Friday, December 10, 2010

Toddler Head Banging...not a fan.

Avery is getting so much better at pronouncing people's names!  And she gets super excited to have visitors!!  Aunt Amy (Mamey) came to visit for a bit yesterday and then my mom arrived in Plano to spend a few days with us- yay!!  We always love some good Mamey & Nonni-time around here :)



Avery got to spend lots of time w daddy yesterday.  She seems to get more attached to him as she gets older.  LOVE IT.  She is always thrilled when we come back home from anywhere because she expects daddy to come out to the car and get her.  As we pull into the apartment complex she starts saying, "daddy daddy daddy" nonstop.  Little preshling :)  The highlight of her daddy time yesterday was mosdef their superfly dance party.  This child lovvvves to shake her groovethaaang!

I'll go ahead and address to beautiful mess you see above that is my living room.  With a 5 mo old and a 19 mo old, baby stuff is taking over our lives...and every square foot of our home as well.  I don't mind it so much...but the clutter is a little bit OOC.  I am so looking forward to having a game room at our new place!  Only 8 days until the big move!!! Yay!

Question for toddler moms:  Did your little ones go through the head-banging stage?  Aves is totally there..and it's getting worse.  She's now to the point where she'll smash her head against whatever she can find (the highchair, a table, the ground, the wall...) multiple times in a row and then start crying and want to be held (duh...that has to hurt!)  She now has 2 bruises on her head!! It drives me crazy that she is jarring her brain multiple times a day and causing herself pain! Well this morning I got an email with information on headbanging that helped put my mind at ease (a little.)  Thank you BabyCenter!!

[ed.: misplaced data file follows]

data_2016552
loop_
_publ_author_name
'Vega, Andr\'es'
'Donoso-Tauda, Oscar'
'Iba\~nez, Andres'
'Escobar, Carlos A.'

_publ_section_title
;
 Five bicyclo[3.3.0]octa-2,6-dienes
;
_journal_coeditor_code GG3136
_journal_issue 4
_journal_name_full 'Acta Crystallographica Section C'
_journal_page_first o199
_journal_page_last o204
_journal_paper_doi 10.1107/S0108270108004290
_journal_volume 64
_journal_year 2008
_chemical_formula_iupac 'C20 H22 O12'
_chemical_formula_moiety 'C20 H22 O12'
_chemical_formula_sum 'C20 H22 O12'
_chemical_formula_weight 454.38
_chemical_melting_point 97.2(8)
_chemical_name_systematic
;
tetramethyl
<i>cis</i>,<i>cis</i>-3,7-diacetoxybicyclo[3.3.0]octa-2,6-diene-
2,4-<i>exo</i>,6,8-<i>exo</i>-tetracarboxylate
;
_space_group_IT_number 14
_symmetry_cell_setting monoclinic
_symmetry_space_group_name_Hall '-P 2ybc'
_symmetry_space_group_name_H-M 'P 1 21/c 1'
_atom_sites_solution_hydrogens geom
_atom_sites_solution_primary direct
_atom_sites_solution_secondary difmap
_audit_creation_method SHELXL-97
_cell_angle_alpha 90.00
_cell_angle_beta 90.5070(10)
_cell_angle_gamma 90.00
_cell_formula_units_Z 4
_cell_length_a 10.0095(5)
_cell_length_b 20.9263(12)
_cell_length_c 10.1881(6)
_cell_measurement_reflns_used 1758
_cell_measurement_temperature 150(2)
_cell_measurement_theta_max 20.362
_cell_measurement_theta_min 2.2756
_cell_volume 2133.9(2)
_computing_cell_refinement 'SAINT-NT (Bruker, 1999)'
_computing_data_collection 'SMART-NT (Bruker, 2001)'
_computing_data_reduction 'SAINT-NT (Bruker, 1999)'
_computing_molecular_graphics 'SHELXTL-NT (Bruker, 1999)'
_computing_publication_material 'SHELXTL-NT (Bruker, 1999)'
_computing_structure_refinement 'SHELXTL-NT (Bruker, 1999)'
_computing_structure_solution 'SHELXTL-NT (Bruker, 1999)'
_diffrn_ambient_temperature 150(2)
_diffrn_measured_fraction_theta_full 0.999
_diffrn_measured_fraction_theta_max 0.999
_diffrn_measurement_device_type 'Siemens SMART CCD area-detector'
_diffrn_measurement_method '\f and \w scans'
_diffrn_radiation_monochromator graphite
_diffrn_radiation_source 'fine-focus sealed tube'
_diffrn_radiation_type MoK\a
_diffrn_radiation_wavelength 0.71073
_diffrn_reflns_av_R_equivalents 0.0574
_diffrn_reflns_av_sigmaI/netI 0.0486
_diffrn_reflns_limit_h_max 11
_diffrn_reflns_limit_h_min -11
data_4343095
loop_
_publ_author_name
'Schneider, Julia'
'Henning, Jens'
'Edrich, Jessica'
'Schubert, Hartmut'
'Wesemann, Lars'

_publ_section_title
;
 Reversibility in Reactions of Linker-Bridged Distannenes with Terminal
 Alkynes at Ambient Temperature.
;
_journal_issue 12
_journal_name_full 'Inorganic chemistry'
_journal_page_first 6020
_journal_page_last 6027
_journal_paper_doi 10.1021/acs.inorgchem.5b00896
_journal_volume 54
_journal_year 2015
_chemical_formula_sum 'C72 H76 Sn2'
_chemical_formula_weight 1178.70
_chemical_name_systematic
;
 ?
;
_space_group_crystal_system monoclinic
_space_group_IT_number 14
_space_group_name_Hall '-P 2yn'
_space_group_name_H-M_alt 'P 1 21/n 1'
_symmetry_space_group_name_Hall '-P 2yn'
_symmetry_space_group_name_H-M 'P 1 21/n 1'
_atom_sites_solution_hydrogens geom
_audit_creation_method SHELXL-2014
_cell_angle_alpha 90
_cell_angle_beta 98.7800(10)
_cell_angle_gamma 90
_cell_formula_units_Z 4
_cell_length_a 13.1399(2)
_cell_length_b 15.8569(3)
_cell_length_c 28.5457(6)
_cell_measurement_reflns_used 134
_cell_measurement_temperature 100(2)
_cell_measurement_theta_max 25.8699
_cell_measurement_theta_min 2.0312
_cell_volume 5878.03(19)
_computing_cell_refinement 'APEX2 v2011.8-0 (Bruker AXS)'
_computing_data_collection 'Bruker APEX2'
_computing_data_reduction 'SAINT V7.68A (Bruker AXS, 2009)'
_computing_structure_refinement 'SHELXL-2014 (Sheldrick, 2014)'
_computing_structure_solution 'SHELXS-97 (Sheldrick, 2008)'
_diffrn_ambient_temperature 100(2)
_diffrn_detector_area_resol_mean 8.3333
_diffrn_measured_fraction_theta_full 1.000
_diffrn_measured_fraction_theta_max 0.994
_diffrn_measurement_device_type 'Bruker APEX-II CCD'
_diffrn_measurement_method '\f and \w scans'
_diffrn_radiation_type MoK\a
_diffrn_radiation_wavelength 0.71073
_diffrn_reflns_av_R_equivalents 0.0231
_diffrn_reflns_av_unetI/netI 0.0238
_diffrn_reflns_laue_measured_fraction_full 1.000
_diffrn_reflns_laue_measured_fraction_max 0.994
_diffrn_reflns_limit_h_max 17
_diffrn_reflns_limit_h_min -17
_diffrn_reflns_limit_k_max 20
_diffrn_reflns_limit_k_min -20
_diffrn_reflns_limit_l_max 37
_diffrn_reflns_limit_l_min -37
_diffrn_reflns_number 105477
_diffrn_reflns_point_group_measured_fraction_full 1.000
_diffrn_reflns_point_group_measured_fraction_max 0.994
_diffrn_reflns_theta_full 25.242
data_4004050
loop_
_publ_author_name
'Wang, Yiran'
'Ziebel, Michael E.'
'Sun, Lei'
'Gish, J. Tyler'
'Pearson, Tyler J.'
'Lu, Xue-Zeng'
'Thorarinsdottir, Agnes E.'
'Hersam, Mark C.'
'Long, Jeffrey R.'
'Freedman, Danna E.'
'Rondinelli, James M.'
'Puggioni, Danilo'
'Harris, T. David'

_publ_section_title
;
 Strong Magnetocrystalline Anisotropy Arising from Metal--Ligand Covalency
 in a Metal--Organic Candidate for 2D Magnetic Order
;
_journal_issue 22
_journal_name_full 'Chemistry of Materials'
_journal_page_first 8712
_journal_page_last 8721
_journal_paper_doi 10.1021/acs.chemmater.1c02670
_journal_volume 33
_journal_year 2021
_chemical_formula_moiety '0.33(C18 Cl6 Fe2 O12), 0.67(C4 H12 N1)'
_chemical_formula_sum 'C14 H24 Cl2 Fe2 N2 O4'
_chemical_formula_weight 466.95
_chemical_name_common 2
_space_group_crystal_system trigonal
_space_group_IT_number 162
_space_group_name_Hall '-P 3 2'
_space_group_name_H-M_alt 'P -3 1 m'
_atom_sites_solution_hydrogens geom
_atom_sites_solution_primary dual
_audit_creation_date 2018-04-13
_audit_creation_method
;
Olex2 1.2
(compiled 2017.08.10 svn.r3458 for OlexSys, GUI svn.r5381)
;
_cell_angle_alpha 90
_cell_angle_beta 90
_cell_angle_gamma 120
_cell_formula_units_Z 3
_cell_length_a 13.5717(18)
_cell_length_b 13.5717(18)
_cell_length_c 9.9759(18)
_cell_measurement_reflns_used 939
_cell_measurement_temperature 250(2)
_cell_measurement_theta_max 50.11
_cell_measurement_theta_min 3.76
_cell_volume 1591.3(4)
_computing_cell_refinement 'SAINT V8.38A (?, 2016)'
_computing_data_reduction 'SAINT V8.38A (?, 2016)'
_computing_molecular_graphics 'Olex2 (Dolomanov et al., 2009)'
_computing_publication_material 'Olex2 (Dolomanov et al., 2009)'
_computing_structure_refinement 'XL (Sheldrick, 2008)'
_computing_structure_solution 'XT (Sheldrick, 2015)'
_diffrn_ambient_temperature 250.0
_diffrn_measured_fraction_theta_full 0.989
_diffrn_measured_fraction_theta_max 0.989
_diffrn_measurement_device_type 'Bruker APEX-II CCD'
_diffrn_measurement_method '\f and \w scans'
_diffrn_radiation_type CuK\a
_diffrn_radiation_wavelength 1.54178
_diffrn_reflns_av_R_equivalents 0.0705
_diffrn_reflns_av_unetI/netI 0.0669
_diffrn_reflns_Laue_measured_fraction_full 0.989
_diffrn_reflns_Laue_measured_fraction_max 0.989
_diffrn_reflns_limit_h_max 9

Here's what I learned!

Possible reasons your toddler may bang his head: 
• Self-comfort. As strange as it may sound, most toddlers who indulge in this behavior do it to relax. They bang their head rhythmically as they're falling asleep, when they wake up in the middle of the night, or even while they're sleeping. Some rock on all fours as well. Developmental experts believe that the rhythmic motion, like rocking in a chair, may help your toddler soothe himself.

• Pain relief. Your toddler may also bang his head if he's in pain — from teething or an ear infection, for example. Head banging seems to help kids feel better, perhaps by distracting them from the discomfort in their mouth or ear.

• Frustration. If your toddler bangs his head during temper tantrums, he's probably trying to vent some strong emotions. He hasn't yet learned to express his feelings adequately through words, so he's using physical actions. And again, he may be comforting himself during this very stressful event.

• A need for attention. Ongoing head banging may also be a way for your toddler to get attention. Understandably, you may tend to become solicitous when you see your child doing something that appears self-destructive. And since he likes it when you fuss over his behavior, he may continue the head banging in order to get the attention he wants.

• A developmental problem. Head banging can be associated with autism and other developmental disorders — but in most of these cases, it's just one of many behavioral red flags. Rarely does head banging alone signal a serious problem.


3 comments:

Anonymous said...

She would totally KILL me for telling you, but all I will say is ask my sis all about the head banging thing. She might know a thing or two about it! ;)
Also, I know a couple of little boys who do that at night as a self soothing thing i guess. That's how they have ALWAYS put themselves to sleep. One is 10 (still does)and the oldest is 13 and he seems to have outgrown it already. Good Luck!! I LOVE your sweet babies, by the way!
Carla C.

Danielle said...

I've also read that they do it because they get an adrenaline rush from it, but it doesn't seem like that's what she's getting. Unless she is & the realizes it hurts.

the brock clan said...

If it is a behavioral issue, I generally say ignore it and give attention to good things and it will pass as soon as she realizes that she is not getting the attention she hoped she would from it!